Added Sugar and Food Labels
By Melissa Brandon | March 4, 2020
Do you read food labels? Do you have a hard time figuring out if a product is good for you or not? Especially when it comes to how much sugar a product contains? If you read the ingredients list you may not be aware that sugar or sweeteners appear several times because there are at least 100 different approved sweeteners. Many processed foods contain multiple sweeteners. But things are about to get easier! At the beginning of 2020, food labels will include a line that specifically states how much sugar per serving has been added to the product. It should be noted that this date only applies to companies with $10 million or more in sales. Companies beneath that threshold have until January 2021 to comply.
Added sugar does not include naturally occurring sugars, such as those found in fruit and dairy products. Natural sugars are easily recognized by the body and generally not considered harmful, in reasonable amounts. Added sugar can be found in virtually every processed food available today including bread, lunch meat, cereal, granola bars, condiments, peanut butter, pretzels, yogurt, soft drinks, sports drinks and candy bars, to name just a few. A 12 ounce can of regular soda contains 8 teaspoons of added sugar!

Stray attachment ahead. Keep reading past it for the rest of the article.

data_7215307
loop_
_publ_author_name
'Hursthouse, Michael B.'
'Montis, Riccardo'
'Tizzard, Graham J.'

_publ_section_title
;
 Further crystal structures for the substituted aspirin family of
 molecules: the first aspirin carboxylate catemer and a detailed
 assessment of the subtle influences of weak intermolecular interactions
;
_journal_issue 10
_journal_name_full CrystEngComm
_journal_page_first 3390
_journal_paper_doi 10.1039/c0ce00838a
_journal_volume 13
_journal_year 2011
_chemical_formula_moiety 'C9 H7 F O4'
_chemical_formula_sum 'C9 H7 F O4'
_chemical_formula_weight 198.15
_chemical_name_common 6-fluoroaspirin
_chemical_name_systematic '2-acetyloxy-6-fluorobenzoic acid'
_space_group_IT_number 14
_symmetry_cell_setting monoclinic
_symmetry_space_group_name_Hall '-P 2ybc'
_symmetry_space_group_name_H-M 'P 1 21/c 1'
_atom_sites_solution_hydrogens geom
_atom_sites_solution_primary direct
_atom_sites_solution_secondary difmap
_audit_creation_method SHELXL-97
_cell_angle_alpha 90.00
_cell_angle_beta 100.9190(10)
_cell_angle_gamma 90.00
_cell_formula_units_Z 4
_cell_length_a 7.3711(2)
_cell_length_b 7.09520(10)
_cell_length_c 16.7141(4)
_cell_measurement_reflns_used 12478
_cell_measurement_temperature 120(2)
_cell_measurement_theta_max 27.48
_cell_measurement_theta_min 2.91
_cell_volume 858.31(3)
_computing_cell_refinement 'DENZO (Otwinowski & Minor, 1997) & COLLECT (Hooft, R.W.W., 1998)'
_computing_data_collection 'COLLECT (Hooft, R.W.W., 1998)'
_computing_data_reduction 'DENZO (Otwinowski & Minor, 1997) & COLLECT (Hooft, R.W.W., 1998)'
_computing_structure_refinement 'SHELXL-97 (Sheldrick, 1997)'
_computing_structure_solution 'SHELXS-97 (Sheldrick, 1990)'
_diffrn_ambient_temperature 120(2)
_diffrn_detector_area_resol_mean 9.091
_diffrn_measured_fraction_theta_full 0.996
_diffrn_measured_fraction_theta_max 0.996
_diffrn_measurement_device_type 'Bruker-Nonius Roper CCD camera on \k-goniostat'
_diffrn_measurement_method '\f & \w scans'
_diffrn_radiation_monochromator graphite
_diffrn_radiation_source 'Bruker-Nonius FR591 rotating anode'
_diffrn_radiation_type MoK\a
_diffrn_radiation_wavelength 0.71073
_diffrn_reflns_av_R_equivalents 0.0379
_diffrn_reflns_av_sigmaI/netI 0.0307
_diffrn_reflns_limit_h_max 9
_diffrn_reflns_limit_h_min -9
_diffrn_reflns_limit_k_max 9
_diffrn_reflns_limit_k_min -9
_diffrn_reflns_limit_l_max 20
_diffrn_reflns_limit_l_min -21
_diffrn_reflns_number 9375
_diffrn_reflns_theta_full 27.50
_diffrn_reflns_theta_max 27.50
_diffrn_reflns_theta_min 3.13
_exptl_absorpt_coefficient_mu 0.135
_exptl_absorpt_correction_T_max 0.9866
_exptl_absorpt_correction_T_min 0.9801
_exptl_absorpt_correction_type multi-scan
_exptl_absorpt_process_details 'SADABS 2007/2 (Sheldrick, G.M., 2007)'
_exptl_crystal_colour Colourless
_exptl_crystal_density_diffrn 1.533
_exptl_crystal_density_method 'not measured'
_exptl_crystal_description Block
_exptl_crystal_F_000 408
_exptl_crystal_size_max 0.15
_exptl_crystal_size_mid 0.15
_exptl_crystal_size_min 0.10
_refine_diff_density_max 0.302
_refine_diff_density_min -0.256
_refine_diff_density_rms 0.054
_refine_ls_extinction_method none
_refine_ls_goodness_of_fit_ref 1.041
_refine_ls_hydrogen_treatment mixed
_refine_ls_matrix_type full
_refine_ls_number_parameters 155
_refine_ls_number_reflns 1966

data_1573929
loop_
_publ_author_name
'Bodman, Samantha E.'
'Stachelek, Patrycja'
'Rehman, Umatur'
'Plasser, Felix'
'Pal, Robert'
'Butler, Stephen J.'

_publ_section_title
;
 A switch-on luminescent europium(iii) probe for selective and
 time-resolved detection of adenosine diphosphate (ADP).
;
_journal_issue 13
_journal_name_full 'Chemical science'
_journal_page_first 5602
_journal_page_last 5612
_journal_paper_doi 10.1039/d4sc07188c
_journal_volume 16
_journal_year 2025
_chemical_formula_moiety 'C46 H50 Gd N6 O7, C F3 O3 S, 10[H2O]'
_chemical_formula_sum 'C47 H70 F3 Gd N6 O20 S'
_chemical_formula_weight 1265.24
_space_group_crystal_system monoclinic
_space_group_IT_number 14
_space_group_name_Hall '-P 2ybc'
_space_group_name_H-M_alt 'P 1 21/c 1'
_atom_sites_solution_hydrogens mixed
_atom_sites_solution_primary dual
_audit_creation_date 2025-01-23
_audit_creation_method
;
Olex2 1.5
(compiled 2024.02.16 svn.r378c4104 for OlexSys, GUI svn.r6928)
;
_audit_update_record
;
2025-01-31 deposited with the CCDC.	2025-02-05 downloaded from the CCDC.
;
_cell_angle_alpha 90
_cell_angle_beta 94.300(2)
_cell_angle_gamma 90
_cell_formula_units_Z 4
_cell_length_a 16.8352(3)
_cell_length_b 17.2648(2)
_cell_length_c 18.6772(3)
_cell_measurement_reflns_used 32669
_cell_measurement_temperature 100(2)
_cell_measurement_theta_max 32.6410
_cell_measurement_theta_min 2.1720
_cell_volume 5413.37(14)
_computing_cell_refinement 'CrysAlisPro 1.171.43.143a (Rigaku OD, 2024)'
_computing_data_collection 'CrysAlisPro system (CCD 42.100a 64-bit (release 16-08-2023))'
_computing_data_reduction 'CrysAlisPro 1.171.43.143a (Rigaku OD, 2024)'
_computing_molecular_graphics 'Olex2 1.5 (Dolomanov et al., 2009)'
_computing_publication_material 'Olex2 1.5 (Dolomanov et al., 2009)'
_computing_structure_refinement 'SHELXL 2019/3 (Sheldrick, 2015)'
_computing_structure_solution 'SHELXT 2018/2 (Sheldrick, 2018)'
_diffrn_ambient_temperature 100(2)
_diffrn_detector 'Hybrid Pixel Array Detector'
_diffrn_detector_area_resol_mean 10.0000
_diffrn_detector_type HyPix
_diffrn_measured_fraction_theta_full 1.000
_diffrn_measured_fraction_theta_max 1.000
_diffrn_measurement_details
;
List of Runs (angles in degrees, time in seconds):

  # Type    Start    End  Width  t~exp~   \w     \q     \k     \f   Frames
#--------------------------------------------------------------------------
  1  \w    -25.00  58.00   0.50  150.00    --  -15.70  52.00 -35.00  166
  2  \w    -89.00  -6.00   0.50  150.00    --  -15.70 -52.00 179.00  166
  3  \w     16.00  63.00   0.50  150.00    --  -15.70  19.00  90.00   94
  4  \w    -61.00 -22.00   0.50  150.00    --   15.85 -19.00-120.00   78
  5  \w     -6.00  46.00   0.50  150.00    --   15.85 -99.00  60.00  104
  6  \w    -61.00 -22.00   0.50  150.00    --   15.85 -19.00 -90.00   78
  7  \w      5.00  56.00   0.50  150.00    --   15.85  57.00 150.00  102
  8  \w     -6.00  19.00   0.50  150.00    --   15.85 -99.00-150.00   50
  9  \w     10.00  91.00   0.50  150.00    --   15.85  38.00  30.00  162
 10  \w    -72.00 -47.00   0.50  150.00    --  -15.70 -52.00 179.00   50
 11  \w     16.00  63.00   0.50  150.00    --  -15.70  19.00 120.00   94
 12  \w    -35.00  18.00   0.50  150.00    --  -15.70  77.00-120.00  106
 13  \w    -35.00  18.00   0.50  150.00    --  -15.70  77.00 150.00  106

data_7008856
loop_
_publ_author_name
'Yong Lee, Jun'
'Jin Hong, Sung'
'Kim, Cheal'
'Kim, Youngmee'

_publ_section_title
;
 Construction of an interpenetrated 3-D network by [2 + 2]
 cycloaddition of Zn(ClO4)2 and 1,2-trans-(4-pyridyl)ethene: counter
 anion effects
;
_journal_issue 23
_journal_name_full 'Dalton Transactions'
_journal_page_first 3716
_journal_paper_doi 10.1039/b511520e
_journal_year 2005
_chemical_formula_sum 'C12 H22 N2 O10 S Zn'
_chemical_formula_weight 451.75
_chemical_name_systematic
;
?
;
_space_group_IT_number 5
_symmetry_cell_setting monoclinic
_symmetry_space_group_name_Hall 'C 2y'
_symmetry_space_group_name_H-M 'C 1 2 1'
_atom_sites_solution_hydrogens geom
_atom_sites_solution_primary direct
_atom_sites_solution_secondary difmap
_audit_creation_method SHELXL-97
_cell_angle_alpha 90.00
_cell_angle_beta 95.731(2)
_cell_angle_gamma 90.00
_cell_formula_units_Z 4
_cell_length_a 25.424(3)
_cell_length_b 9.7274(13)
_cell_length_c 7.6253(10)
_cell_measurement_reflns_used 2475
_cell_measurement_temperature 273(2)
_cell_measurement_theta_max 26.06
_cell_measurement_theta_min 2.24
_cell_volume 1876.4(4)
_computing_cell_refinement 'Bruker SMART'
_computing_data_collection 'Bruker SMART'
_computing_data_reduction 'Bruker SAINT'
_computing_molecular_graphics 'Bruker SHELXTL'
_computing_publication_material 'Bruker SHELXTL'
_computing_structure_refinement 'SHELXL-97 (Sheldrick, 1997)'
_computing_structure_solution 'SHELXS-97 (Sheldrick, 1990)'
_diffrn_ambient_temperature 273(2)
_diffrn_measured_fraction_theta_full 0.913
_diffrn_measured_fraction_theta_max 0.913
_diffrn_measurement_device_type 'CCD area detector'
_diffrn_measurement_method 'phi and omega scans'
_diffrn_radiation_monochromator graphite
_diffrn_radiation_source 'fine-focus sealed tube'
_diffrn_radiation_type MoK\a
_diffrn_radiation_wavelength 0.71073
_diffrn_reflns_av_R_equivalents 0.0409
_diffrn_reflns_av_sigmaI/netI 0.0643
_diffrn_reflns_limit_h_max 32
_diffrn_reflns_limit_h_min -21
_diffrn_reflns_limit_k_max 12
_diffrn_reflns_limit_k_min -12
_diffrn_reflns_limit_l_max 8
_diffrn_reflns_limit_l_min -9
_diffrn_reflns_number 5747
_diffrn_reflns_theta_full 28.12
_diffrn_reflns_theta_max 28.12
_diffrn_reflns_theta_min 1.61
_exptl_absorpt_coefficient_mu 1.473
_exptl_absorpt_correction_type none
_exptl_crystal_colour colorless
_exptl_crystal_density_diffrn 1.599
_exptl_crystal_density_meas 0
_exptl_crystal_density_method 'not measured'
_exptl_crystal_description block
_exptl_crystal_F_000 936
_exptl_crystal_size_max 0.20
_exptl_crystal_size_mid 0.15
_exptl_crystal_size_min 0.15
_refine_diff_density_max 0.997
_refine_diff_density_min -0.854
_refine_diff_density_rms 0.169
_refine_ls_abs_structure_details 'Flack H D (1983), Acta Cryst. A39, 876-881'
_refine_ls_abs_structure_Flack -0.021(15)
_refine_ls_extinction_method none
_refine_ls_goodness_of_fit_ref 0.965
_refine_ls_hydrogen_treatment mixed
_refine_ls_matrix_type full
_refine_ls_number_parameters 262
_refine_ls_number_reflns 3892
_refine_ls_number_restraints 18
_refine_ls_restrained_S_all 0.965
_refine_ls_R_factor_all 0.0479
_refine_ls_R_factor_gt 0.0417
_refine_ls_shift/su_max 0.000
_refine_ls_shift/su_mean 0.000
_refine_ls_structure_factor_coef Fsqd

While the average adult in America consumes 27 teaspoons of added sugar per day, the American Heart Association recommends no more than 6 tsp of added sugar per day for women, no more than 9 tsp for men and no more than 3 tsp for small children.
This excess sugar consumption can lead to weight gain and obesity, heart disease, depression, type 2 diabetes, hypertension and cancer. It is hoped that the updated food labels will help people make better decisions about the food they are eating. Each label also highlights how many servings are in each package. It should be noted that all numbers on food labels are based on a specific serving size.
The sugar industry fought hard against this change to food labels. But obesity rates are soaring in this country, including children! Now that the food labels will highlight how much sugar is in the product, the sugar lobby is concerned that consumers will begin to buy less of these products. Let’s hope they are right!